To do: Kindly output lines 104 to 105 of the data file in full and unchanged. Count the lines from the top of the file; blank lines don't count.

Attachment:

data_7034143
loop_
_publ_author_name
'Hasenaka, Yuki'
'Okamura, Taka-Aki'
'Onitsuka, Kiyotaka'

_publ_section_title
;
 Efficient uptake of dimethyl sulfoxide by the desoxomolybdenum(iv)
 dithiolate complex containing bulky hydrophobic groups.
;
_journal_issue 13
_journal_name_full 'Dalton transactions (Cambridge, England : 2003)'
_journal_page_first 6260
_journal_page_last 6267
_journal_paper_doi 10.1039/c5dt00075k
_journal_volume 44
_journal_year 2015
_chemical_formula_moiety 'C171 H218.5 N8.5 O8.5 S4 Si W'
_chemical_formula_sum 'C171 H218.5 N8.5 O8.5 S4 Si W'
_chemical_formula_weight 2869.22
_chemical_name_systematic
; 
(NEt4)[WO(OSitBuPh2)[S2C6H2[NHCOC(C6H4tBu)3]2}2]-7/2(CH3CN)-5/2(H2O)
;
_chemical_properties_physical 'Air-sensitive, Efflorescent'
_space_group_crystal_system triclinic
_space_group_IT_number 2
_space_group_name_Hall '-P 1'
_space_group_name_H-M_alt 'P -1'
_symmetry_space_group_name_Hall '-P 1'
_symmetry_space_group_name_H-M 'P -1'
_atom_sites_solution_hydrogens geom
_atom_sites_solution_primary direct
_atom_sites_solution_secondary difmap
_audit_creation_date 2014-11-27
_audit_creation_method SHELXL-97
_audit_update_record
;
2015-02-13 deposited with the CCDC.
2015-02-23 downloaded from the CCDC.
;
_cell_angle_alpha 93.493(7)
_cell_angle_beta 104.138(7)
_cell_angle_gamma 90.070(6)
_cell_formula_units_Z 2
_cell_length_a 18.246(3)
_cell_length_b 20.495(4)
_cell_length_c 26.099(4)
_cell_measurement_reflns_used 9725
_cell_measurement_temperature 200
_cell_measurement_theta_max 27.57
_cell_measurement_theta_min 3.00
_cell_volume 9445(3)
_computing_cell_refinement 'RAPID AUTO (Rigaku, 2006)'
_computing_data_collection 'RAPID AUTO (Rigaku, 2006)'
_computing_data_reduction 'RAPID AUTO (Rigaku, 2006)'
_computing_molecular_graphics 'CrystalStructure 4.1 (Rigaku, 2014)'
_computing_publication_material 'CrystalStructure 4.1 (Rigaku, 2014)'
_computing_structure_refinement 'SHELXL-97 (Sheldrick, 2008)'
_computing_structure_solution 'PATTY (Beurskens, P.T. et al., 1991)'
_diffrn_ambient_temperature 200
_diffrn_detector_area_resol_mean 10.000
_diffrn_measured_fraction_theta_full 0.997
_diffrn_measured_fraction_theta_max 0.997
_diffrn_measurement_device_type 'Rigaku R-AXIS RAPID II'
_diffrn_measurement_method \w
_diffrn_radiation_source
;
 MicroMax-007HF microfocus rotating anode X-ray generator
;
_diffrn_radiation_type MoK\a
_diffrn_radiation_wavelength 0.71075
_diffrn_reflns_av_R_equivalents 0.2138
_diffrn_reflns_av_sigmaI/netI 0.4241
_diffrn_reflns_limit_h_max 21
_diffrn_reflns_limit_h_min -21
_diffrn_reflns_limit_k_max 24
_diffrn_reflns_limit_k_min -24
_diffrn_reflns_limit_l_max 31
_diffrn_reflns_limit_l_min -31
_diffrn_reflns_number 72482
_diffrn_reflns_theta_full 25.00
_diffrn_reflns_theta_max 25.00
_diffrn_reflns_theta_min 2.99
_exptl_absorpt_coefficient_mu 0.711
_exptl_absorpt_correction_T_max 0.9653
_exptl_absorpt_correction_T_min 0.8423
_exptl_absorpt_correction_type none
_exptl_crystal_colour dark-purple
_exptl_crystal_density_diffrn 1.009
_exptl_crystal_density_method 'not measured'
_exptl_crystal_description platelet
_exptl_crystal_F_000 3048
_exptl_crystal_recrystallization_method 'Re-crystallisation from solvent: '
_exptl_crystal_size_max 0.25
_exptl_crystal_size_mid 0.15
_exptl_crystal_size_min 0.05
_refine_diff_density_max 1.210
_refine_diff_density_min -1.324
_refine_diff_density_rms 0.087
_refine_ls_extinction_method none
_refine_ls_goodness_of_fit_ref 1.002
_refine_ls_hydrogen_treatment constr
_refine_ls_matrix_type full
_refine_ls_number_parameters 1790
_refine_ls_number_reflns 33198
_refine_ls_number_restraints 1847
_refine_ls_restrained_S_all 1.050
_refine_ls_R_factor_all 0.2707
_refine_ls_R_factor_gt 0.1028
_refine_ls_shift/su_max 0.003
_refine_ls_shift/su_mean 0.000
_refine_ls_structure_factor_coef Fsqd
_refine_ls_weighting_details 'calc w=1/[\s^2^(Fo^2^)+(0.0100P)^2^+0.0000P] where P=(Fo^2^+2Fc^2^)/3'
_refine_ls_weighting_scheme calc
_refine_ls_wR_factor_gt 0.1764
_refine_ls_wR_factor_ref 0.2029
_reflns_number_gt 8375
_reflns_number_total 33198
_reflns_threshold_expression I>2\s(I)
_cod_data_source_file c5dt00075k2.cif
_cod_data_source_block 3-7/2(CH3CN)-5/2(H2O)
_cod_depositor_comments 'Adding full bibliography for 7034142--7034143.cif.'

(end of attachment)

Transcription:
_refine_ls_hydrogen_treatment constr
_refine_ls_matrix_type full